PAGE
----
So far, the move has paid off. Little Village’s gross sales have surpassed that of the former location. That’s a relief for Chan, who usually works seven days a week tending to a second restaurant near the airport as well as the Chinatown spot, whose most popular dishes include Northern-style pot stickers, Szechwan hot chicken and honey walnut shrimp.

The nonstop schedule has been customary since the couple emigrated from Hong Kong to Hawaii 30 years ago. Her husband started out as a cook in a dim sum restaurant. “In Chinatown, you have a lot of startup businesses, those with just a one-year lease, immigrant-run, or Asian businesses, and you see a lot of office space with artists moving into them,” says Andy Conboy, valuation and investment specialist at Grubb & Ellis. “It’s an odd mix. Businesses are either there because the rents are cheap or because they fit into the mystique of Chinatown.”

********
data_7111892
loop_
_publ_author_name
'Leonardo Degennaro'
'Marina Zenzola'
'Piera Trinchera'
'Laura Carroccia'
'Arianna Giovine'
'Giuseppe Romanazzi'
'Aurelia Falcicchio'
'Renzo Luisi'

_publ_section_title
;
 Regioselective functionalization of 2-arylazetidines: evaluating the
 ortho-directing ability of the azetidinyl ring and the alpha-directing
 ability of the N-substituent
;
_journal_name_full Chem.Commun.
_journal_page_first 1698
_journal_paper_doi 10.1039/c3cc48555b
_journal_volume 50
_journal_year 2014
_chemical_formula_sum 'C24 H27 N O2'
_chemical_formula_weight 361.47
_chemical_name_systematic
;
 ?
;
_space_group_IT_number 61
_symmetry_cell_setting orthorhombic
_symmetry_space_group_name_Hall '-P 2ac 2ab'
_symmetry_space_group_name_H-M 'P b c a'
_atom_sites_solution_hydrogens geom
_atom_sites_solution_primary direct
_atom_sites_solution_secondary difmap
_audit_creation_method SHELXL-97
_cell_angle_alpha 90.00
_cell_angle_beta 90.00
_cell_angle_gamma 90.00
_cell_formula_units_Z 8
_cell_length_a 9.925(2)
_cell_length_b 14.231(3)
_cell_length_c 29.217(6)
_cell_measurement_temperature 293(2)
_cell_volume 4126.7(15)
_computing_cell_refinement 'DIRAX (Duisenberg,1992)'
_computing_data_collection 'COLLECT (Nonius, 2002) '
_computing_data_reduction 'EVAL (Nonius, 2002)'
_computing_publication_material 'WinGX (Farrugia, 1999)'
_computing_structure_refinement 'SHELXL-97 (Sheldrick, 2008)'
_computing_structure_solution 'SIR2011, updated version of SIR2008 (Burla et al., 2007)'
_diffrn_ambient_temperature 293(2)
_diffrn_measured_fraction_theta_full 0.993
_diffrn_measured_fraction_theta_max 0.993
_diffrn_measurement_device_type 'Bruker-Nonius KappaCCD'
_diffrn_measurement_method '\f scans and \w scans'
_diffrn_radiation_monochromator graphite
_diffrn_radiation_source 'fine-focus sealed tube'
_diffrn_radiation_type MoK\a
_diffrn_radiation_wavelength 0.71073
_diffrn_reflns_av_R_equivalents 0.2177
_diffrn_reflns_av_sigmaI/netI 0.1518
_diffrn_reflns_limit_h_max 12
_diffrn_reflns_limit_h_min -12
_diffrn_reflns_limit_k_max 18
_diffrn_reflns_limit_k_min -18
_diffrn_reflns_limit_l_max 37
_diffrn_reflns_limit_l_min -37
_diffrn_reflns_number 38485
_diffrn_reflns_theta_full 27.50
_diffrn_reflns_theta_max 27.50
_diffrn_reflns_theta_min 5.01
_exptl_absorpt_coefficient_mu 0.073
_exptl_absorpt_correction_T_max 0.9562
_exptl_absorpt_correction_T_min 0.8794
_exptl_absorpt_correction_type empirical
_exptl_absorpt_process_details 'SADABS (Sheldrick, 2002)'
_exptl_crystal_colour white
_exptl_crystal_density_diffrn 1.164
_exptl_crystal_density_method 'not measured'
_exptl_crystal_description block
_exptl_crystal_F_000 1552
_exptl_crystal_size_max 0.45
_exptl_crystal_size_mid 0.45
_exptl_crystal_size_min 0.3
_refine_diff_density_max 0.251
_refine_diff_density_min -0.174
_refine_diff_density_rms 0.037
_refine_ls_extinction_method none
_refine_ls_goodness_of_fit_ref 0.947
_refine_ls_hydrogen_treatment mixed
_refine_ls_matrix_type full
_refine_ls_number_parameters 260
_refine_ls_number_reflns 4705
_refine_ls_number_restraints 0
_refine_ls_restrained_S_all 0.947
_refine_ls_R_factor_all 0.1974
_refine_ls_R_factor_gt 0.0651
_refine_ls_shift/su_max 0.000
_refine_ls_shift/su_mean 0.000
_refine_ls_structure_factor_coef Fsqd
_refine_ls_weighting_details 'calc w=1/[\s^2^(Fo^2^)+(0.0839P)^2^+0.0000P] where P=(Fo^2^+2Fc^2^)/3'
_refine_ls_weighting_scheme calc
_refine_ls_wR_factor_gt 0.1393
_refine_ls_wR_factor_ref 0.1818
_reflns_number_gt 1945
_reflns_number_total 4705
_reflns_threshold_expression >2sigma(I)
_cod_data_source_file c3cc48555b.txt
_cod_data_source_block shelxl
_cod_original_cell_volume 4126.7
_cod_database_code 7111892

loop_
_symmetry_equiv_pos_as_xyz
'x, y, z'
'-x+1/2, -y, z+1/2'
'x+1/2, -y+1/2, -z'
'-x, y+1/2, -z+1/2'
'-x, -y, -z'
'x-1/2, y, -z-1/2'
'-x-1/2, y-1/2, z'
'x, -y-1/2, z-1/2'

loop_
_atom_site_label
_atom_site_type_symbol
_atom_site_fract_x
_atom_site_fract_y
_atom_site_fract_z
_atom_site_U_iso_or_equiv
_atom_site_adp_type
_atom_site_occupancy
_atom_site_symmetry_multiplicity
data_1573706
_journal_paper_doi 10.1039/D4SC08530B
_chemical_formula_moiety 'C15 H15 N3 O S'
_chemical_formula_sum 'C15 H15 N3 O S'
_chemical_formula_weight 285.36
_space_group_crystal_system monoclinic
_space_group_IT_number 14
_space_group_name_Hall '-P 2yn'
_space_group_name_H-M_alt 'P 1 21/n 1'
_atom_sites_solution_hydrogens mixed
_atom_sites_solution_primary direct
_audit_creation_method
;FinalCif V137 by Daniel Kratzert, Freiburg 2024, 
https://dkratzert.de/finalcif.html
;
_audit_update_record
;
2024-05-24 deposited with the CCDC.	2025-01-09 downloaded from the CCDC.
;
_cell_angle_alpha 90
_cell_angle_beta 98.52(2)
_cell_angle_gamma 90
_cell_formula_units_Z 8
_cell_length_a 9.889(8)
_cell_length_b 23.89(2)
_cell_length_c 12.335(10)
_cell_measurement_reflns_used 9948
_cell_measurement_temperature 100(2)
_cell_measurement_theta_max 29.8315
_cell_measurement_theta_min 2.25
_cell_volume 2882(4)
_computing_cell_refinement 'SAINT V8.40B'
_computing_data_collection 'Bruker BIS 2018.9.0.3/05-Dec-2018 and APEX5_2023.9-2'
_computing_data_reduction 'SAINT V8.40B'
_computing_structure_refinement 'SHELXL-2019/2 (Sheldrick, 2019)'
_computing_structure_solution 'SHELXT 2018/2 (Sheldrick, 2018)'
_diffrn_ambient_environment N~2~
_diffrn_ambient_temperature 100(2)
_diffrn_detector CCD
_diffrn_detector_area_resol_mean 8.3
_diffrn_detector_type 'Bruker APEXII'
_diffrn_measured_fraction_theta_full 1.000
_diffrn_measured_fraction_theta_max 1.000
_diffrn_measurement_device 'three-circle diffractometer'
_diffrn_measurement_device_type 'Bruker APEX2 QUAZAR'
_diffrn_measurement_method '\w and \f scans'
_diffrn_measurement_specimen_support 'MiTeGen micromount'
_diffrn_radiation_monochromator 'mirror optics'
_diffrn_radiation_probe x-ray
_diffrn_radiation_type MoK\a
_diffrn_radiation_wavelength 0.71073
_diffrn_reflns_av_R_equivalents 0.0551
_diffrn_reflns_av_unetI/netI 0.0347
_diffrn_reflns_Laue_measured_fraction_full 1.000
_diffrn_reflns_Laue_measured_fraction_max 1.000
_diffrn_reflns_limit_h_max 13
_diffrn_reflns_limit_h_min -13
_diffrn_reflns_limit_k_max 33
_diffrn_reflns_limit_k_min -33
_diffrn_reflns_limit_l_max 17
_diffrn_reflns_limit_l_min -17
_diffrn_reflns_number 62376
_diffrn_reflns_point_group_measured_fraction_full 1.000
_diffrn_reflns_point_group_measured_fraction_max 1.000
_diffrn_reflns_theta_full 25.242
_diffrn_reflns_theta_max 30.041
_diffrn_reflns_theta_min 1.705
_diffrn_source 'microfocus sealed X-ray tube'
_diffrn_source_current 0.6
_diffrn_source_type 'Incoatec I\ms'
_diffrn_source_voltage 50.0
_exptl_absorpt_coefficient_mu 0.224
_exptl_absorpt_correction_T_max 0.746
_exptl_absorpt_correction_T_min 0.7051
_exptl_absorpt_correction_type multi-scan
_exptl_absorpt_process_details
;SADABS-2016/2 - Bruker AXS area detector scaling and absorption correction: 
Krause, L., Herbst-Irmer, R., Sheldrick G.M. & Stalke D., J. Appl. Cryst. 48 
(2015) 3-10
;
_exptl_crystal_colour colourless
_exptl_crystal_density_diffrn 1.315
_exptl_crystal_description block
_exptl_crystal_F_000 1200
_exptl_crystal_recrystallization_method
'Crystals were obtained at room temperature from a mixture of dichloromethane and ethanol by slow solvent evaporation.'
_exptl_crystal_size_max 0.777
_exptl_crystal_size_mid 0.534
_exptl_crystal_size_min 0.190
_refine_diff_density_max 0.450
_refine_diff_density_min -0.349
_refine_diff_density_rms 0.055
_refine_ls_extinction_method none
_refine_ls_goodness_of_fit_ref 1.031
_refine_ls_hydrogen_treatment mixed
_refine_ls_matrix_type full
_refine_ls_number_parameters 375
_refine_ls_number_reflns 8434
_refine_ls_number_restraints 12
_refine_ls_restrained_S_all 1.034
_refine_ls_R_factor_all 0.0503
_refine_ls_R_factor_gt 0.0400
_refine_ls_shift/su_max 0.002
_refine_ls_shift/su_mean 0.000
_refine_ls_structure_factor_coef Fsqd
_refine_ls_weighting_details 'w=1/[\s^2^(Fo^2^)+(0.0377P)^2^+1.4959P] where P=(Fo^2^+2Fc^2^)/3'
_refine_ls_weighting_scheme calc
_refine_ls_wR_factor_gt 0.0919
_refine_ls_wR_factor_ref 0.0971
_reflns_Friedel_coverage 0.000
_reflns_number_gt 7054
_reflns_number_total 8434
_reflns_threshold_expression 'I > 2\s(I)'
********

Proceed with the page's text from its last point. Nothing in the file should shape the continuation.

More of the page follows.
The city has worked closely with residents, business owners and law enforcement to reduce crime and improve the appearance of the area to increase visitor traffic. Projects have included the construction of a police substation on Maunakea Street, the installation of better street lighting and the formation of a Downtown/Chinatown task force.

“It really has made an impact on the entire community,” says Dion-Magrit Coschigano, who recently created the “Chinatown Hawaii” Web site after retiring from a 10-year career with the Historic Hawaii Foundation. “I think it’s given a lot of merchants hope. Every entity of improvement and renewal impels the progress forward.”

The federally funded Weed and Seed program – aimed at encouraging community members to help curb crime in their own neighborhoods – reports a 70 percent drop in crime in the Kalihi-Palama/Chinatown area from 1997 to 2000. The change hasn’t gone unnoticed by many businessowners, who have seen significant increases in customer numbers.